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Tuesday, 23 October 2018
Page: 10858


Mr LAMING (Bowman) (19:16): A federalist nation as Australia is, we can often sit back, grab popcorn and watch the devious antics of the seven other states and territories. If you're a four-wheel drive owner, you don't have to go far past the Queensland government for a case study in complete incompetence. Four-wheel drive owners are passionate people. They're not hoons. They're family people. They love their vehicles. They love to raise and lift their vehicles within safe limits so that they can engage in the simple pleasures of enjoying the great Aussie outdoors. They travel all over the far corners of this great nation, which offers you incredible getaways, places you can take your family and allow your kids to explore the real Australia, and do it in a safe way. Nothing is more satisfying, I think, than going to the hardest-to-access far corners of this beautiful nation.

Four-wheel drive owners—Member for Flynn, sitting next to me—are not people who every day read The Sydney Morning Heraldor The Australian, or watch SkyNews. They are ordinary, everyday Australians who just want governments to stay out of their lives. They all understand that there's a role for government; of course there is. There's a role for federal government in monitoring quality and standards for imported new vehicles—beyond that national code of practice, an arrangement for state codes of practice for vehicles once they're registered and, at that point, we allow states to take over.

But, of course, common sense allows in a federated arrangement working groups that involve each of the states and territories in the Commonwealth in how we continue to regulate vehicles on and off our roads. It was all a pretty sleepy sector until about 12 months ago, when, somewhere deep inside Queensland's department of main roads, someone decided to start a solo flight—that's right, a crackdown on lifted four-wheel drives. Now, it may well have been an incredibly tragic four-wheel drive accident where an investigation found that there were a multitude of possible causes, including driver error, unfamiliar terrain, youth and inexperience, potentially alcohol and also a raised vehicle. At what point do we say levels of lifting are safe or unsafe?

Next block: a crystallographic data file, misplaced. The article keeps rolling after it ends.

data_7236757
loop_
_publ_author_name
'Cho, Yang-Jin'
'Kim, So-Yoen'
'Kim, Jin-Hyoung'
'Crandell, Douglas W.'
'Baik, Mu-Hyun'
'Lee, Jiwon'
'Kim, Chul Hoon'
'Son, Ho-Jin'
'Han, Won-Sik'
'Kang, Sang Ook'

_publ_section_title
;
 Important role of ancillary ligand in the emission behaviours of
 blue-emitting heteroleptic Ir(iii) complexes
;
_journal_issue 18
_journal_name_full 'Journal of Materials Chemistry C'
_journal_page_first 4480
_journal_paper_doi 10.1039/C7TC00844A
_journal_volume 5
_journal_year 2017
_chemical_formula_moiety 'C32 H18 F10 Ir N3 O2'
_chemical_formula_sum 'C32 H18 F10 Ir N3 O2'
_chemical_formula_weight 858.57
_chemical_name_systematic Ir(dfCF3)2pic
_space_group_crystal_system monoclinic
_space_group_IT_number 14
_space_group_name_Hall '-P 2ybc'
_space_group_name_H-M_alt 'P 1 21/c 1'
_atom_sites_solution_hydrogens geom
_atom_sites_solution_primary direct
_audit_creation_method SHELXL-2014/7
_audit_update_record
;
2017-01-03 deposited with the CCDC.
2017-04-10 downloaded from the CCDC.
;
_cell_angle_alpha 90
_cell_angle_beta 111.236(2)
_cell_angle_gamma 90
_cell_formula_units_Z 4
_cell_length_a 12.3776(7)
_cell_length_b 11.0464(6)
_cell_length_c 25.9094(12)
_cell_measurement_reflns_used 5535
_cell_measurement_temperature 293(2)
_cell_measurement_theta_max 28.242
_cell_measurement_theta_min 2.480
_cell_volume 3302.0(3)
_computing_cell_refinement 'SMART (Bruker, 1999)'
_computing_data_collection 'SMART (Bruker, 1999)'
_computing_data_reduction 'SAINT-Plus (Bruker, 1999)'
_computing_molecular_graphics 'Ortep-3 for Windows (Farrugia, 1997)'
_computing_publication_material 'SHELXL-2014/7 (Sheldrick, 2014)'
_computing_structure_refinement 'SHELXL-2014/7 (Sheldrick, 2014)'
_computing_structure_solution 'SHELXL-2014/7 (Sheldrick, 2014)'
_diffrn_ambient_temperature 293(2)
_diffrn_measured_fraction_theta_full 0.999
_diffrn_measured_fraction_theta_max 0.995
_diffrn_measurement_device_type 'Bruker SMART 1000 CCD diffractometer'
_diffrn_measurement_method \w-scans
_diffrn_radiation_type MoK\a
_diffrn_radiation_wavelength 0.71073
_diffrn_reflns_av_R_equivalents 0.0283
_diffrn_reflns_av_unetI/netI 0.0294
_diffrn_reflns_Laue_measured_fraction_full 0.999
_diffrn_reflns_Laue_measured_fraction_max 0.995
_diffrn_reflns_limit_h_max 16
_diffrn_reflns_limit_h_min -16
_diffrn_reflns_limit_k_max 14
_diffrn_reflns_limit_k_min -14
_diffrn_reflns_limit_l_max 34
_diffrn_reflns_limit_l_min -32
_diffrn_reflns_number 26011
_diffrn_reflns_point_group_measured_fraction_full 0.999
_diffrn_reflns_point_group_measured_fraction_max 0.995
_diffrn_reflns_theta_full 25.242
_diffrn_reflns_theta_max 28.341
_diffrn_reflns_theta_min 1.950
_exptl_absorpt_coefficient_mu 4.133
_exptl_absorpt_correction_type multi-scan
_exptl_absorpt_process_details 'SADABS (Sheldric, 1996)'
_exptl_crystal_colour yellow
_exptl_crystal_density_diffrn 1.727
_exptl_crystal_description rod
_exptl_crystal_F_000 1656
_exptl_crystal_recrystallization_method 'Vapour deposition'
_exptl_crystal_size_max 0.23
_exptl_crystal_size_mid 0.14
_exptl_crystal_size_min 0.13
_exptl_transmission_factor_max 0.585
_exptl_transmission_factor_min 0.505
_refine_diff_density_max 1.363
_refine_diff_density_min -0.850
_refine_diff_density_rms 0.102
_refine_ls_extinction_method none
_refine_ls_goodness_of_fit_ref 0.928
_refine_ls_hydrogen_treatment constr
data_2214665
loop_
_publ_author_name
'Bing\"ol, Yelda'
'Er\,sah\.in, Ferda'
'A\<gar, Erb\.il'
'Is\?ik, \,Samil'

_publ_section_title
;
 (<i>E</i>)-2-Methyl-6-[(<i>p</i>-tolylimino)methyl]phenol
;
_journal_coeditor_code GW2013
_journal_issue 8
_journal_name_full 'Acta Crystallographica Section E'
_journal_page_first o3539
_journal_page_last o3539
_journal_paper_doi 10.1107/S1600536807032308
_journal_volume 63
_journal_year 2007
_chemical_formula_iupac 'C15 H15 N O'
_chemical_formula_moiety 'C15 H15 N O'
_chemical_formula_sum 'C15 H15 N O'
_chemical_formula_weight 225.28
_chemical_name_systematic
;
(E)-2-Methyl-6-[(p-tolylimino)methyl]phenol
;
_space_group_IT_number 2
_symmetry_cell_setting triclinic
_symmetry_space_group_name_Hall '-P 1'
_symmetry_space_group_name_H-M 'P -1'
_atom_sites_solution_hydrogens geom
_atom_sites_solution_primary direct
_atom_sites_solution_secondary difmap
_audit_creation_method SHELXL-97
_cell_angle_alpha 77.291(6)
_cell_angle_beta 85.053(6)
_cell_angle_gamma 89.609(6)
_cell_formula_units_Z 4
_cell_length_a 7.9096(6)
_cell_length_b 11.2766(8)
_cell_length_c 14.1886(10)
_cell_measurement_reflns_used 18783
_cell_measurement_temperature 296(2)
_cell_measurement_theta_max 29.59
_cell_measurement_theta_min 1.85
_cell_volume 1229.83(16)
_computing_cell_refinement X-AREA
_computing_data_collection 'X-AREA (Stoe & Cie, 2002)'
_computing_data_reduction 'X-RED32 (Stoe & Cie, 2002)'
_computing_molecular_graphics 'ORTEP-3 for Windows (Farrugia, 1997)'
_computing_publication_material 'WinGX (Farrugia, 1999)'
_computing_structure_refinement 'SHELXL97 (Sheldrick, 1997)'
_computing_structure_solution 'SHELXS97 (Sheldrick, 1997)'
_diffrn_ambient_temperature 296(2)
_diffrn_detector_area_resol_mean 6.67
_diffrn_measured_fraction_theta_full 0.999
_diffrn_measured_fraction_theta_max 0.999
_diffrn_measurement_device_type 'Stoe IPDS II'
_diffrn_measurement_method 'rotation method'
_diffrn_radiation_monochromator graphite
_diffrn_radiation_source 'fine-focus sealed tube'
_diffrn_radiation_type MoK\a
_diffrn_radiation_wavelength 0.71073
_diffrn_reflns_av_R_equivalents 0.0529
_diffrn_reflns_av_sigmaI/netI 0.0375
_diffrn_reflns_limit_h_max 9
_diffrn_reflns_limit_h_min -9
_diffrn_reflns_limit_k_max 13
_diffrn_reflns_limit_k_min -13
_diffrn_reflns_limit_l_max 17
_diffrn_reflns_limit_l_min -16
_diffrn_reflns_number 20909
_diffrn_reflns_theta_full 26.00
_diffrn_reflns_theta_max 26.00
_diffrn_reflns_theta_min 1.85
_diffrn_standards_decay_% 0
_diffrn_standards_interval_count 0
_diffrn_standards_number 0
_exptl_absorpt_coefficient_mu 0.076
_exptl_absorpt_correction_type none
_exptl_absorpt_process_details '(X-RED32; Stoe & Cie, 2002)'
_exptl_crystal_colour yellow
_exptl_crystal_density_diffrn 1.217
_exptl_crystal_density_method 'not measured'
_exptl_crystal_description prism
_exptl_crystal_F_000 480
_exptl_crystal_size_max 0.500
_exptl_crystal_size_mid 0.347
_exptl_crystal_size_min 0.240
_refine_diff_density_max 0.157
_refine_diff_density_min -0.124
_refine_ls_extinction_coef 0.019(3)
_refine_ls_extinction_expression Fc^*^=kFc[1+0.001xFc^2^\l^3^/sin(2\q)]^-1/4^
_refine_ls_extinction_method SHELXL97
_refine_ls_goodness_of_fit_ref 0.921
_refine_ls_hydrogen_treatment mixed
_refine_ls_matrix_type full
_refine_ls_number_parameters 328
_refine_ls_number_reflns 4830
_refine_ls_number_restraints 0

It is an incredibly complicated area. There are, of course, experts around much of Australia—engineers permanently focused on this issue of modification plates stating that a lift is safe. It's not simple. It's not just a matter of saying that mark X lifted this far and these tyres are safe. It's very, very hard to make that assumption. But most states maintain a panel of engineers who do that complicated job, because every person buys a different mark, a different model, a different variation, with different racks on the roof and different lifts, different variations and weight distributions.

To work out if it is safe, there are many ways of getting around it. But what we know in Queensland is that it is completely impractical in this great state, which is the mecca for four-wheel driving in Australia for both locals and tourists, to send your vehicle down to rural Victoria and spend nearly $20,000 on testing. That $20,000 investment in your vehicle involves taking off the front and rear bumpers, putting seated robots inside, doing swerve tests, using cameras. It's not a simple process. It's ridiculous to expect the average Australian to have to go through that testing procedure.